Saturday, April 5, 2014

Teix's Hammy Not Looking Good

(Courtesy of Getty Images)

And all this time I thought it was his wrist we had to be worried about.  I guess when you consider how much worse it could have been, last night's injury to Mark Teixeira wasn't as bad as it would have been had it been the wrist.  Teix had to leave last night's game in the bottom of the 2nd after taking an off step fielding a foul ball and tweaked his right hamstring.  He called the trainer out onto the field after stretching his leg a few times and after a brief conversation with him and Joe, left the field quickly and angrily.  It's the same hamstring he tore running to first in the 2010 postseason.

The official diagnosis right now is a hamstring strain, although no MRIs or tests have been done to formally evaluate and diagnose the severity.  The plan is for Teix to get some further tests on it when the team returns to New York, but based on how quickly he left the field and his comments after the game about how it felt, it doesn't sound like something that's going to heal up in a few days.  A DL stint appears imminent and could happen as soon as today.

This is obviously the worst thing that could have happened to the already thin Yankee infield.  First base is the one position for which they don't have a real backup.  Kelly Johnson finished the game at first for Teix last night and will fill in the for the time being, but some kind of roster move will have to be made to add some more depth there.  Viable candidates on the 40-man roster are few.  At first glance, Austin Romine seems to make the most sense.  The Yanks could use him and Francisco Cervelli as a half-backup catcher, half-righty first base platoon bat.  It's the only way Romine is going to get meaningful playing time with John Ryan Murphy handling the starting duties in Triple-A, it would allow Joe to keep resting McCann against lefties, and it would give him more infield flexibility to work with, something he's already shown a strong willingness to do.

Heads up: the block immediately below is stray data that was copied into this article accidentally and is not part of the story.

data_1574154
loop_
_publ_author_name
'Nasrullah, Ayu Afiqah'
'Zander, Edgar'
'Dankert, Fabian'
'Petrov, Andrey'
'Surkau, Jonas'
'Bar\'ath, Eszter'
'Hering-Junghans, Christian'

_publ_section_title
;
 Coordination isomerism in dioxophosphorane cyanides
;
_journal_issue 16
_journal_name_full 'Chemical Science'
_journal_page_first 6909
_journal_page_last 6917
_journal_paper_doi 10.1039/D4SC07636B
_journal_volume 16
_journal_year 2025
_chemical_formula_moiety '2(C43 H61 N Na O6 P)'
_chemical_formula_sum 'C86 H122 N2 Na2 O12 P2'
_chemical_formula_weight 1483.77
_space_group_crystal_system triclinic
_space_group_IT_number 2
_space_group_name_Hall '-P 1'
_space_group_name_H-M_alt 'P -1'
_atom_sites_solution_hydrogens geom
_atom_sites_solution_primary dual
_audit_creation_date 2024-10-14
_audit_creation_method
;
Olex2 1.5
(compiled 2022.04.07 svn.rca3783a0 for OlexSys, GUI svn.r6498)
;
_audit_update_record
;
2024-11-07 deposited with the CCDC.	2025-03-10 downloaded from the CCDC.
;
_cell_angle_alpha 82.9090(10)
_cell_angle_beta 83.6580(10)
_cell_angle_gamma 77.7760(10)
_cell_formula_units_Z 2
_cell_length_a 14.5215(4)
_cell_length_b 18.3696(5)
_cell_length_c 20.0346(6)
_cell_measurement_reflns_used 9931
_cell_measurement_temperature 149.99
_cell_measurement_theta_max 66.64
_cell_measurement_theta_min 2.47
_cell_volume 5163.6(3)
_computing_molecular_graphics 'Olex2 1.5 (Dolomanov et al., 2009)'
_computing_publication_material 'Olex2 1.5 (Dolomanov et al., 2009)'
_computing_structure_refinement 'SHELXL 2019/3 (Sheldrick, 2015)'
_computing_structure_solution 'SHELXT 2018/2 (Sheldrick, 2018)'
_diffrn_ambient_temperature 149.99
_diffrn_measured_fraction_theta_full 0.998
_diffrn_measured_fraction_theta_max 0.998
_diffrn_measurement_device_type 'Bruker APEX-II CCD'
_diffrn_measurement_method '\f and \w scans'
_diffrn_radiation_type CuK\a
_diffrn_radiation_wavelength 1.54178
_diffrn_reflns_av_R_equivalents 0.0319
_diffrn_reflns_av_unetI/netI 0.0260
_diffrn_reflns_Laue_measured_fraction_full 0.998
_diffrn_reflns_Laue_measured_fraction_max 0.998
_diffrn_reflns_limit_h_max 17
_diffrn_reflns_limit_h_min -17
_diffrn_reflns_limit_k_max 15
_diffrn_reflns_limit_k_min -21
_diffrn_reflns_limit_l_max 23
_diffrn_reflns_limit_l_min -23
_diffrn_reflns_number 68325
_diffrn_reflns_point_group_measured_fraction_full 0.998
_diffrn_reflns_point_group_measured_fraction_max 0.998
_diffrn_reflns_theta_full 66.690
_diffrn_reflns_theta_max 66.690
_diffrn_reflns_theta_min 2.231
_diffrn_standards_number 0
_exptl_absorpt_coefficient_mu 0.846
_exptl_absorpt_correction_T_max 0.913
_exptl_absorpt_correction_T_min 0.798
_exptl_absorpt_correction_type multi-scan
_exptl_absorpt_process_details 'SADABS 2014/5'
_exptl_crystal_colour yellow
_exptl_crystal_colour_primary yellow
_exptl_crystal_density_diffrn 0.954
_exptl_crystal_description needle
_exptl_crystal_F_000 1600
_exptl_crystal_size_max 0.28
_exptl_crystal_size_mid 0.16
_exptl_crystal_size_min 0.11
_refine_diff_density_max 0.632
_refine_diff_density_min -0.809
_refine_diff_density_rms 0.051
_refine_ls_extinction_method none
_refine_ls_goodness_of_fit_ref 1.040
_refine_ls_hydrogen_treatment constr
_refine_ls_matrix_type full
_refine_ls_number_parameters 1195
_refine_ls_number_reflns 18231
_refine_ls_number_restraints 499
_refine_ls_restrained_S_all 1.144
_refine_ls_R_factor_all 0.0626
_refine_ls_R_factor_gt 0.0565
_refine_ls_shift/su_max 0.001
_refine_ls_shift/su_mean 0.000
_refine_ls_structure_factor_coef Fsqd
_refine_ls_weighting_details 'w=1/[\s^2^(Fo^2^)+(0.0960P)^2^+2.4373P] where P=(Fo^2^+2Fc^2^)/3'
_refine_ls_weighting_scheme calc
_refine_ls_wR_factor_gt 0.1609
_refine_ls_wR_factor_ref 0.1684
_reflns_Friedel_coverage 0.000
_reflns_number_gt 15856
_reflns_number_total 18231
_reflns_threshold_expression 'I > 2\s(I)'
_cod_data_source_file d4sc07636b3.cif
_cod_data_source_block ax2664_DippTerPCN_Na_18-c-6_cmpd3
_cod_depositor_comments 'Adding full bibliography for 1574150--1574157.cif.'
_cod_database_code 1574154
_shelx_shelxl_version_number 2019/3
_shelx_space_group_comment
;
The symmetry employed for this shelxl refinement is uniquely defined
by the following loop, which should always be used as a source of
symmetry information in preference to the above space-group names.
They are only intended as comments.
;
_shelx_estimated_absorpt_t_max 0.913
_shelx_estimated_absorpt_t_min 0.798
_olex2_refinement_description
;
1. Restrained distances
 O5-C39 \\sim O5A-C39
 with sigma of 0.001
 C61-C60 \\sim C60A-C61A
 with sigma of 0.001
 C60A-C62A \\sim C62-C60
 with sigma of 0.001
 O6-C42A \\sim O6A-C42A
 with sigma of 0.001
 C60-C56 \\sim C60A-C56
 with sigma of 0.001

Long story short, the Yanks can't afford to be without Teix for long.  A Triple-A backup catcher is not what you're looking for as a suitable replacement for a switch-hitting first baseman with power, short or long-term.  The fact that the team didn't send Teix back to New York immediately can be taken as a positive sign if you're looking for silver linings here.  If it was really bad, Teix would have left immediately.  Perhaps this ends up being minor enough that a 15-day DL stint and a few weeks off do the trick.  That would be a manageable situation.  More than that, and the Yanks will have to try to work some more roster magic and lean a little heavier on their pitching.

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